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The PDS-II is a floppy disk data separator for use with the DIO-C, DIO-D, and DIO-E controllers. It replaces the previous generation PDS board with improved reliability. There are two flavors of PDS-II boards, the PDS-II S (shown here) for 8-inch drives and the PDS-II M for 5¼" drives. Eight capacitor values determine the flavor. At the top of the board to the right of the DIO header and PDS II legend is a rectangular void in the solder mask outlined in the silkscreen where production would hand-write STANDARD for the PDS-II S or MINI for the PDS-II M. If the flavor was not written in, you can tell by looking at the value of C4 and C5 in the lower-right corner. Standard boards use 0.1µF while mini boards use 0.22µF.

The data separator was designed around the 74LS124 dual voltage-controlled oscillator, although only one VCO was used. Shortly after the 74LS124 was used in this design, Texas Instruments released the 74LS624 thru 74LS629 VCOs, of which the 74LS629 was to be the 74LS124’s replacement. To my knowledge, no one has tested the PDS-II with a 74LS629.

As the PDS-II was one of the last projects to be completed by IMSAI engineering, it is quite possible that no formal IMSAI documentation exists. After the demise of IMSAI, it appears the PDS-II was acquired by Fulcrum Computer Products in their 1981 catalog. The only known copy of the schematic is here, which is the original draft by Robert E Weatherford, the IMSAI engineering technician who brought the project to production. There is an omission in the schematic: in the notes, it states “C4, C5 are”. It should have added the word “polycarbonate”.

We may have the original test procedures used by production in our IMSAI archives. While it is unlikely that a PDS-II will need any adjustments, we would like to provide them for the sake of history.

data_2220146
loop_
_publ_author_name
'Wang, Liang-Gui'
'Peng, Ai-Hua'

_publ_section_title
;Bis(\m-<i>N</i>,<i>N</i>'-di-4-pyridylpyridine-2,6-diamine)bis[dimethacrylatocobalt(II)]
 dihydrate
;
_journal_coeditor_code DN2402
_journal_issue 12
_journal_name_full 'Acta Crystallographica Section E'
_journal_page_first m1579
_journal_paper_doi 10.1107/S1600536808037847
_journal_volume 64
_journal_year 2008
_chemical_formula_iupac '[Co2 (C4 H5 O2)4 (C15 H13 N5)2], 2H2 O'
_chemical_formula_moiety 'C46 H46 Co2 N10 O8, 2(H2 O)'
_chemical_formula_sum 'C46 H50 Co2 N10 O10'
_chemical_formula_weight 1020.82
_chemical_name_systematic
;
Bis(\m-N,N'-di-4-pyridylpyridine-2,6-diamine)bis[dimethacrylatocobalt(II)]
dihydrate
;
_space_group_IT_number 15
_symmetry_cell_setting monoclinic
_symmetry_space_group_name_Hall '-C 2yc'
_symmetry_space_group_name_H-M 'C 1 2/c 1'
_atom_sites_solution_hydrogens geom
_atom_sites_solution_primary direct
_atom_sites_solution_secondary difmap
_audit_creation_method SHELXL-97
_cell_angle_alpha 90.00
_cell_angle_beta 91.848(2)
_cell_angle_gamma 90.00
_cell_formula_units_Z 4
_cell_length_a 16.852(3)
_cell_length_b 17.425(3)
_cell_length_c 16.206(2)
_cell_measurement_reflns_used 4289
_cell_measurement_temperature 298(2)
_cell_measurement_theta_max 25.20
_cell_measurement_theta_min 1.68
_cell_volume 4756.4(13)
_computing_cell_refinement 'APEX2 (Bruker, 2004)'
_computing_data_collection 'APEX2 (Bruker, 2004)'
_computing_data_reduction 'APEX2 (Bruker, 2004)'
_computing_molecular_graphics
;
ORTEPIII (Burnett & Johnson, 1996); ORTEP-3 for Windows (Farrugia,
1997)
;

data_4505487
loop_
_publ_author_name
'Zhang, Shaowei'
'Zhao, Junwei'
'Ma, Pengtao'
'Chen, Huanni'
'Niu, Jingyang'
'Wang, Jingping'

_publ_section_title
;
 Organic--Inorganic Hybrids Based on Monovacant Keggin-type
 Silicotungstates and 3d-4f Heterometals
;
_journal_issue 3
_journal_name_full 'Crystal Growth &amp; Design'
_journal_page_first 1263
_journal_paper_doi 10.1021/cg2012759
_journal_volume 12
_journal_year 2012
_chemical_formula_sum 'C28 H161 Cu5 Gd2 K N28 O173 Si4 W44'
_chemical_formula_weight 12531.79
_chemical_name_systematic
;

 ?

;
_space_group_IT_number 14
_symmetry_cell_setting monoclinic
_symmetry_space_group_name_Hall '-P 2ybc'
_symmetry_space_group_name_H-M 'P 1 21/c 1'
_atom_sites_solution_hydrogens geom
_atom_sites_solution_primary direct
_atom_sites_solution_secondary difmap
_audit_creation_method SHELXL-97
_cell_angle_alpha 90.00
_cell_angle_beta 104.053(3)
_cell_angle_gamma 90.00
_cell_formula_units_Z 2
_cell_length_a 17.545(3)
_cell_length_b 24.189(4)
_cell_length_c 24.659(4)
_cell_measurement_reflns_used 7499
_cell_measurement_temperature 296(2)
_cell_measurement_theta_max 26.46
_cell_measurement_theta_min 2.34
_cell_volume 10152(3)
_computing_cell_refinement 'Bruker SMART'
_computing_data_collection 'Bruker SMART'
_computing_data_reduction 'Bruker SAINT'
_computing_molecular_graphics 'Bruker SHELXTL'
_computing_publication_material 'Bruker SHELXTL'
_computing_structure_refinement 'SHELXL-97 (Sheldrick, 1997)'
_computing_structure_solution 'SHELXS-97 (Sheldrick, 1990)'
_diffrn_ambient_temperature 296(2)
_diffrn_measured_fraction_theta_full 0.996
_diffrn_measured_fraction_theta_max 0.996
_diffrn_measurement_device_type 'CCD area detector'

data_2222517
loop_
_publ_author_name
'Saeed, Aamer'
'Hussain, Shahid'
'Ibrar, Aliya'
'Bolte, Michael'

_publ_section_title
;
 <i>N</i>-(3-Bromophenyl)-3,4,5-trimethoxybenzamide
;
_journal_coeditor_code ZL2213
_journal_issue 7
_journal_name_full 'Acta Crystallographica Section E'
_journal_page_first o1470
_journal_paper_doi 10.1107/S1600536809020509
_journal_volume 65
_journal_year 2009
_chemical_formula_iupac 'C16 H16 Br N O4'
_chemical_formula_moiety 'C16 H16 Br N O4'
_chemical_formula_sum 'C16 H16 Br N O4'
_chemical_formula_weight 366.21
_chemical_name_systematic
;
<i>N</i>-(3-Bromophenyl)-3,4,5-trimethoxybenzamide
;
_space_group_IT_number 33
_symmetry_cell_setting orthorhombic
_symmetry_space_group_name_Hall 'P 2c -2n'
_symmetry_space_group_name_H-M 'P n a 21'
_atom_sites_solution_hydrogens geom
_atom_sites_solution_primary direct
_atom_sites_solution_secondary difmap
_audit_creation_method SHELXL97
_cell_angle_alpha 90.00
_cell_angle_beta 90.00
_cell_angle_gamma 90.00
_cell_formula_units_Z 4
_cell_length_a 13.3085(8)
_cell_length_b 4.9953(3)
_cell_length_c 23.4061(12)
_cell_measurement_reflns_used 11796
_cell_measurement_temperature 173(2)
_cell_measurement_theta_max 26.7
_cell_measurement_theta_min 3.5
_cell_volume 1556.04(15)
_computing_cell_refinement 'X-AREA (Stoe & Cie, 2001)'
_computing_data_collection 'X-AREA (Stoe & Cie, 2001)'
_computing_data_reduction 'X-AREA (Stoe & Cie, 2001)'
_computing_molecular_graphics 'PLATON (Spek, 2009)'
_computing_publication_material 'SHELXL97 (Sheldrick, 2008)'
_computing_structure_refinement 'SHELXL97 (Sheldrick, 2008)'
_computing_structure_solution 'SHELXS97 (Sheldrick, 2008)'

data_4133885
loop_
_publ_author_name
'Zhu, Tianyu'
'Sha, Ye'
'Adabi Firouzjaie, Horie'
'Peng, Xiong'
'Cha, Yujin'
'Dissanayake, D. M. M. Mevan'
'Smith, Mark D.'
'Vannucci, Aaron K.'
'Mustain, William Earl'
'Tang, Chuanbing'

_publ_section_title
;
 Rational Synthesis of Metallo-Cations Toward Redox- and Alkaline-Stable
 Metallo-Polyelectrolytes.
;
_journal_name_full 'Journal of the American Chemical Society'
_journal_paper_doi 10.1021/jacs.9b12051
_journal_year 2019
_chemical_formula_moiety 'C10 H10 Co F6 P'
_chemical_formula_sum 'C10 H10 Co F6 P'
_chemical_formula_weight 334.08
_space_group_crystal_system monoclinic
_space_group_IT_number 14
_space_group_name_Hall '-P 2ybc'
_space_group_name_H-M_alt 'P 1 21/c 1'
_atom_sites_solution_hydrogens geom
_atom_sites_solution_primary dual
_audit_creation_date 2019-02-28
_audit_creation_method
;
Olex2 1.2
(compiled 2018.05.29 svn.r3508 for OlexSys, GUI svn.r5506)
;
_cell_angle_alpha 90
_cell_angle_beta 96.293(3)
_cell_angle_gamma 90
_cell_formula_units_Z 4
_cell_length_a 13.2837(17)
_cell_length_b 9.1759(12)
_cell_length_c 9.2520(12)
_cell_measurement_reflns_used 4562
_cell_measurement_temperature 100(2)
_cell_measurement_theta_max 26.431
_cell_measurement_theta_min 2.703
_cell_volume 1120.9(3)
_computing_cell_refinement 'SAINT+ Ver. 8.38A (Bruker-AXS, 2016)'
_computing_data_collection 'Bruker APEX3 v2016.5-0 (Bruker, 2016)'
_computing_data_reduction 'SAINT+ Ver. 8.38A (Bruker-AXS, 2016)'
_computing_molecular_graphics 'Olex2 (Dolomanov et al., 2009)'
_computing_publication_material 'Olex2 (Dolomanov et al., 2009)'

Project History

This section is the personal recollection of Robert Weatherford on 16-Jan-2021 (the 42nd anniversary of the drafting of the PDS-II schematic).

Joe Killian handed the project over to me in either December 1978 or January 1979 to get it ready for production. These activities included drafting the schematic, assigning IMSAI part numbers to and qualifying the new parts (there were many, because IMSAI had not used ±1% resistors or polycarbonate capacitors before), creating a test hardware jig out of a PIO, and writing 8080 assembler test software for production.

On a personal note, in October of 1978, I moved from my previous position as a production test technician to the engineering technician position vacated by Gordon Stitt. Gordon had decided to leave IMSAI (and pursue an MBA as best as I recall) and told me that he would recommend me to Glen Ewing (the chief engineer) to take his place. He went on to start Extreme Networks several years later. By April of 1979, the engineering department closed and I returned to production. It was at that point I realized that IMSAI was probably not going to survive and I left for Dallas Texas to work for Mostek.

At the time, I had assumed that the board was designed by Joe Killian. He went over the design with me in a fair amount of detail. I specifically remember the discussion of the separate analog and digital grounds, which was a popular design practice at the time. However, this idea conflicts with Thomas “Todd” Fischer’s recollection as chronicled in Herb Johnson’s Discussion of Early CP/M and IMDOS. In the article, Todd states that a “very gifted engineer who worked under Glen Ewing” designed the PDS-II and the RAM III. This engineer’s name was Barry Davis. I don’t remember working with Barry on the PDS-II, but I do remember many interactions with him regarding the RAM III. It is certainly possible that Barry was the primary designer, and Joe became my contact point because Barry was probably busy on something else at the time.

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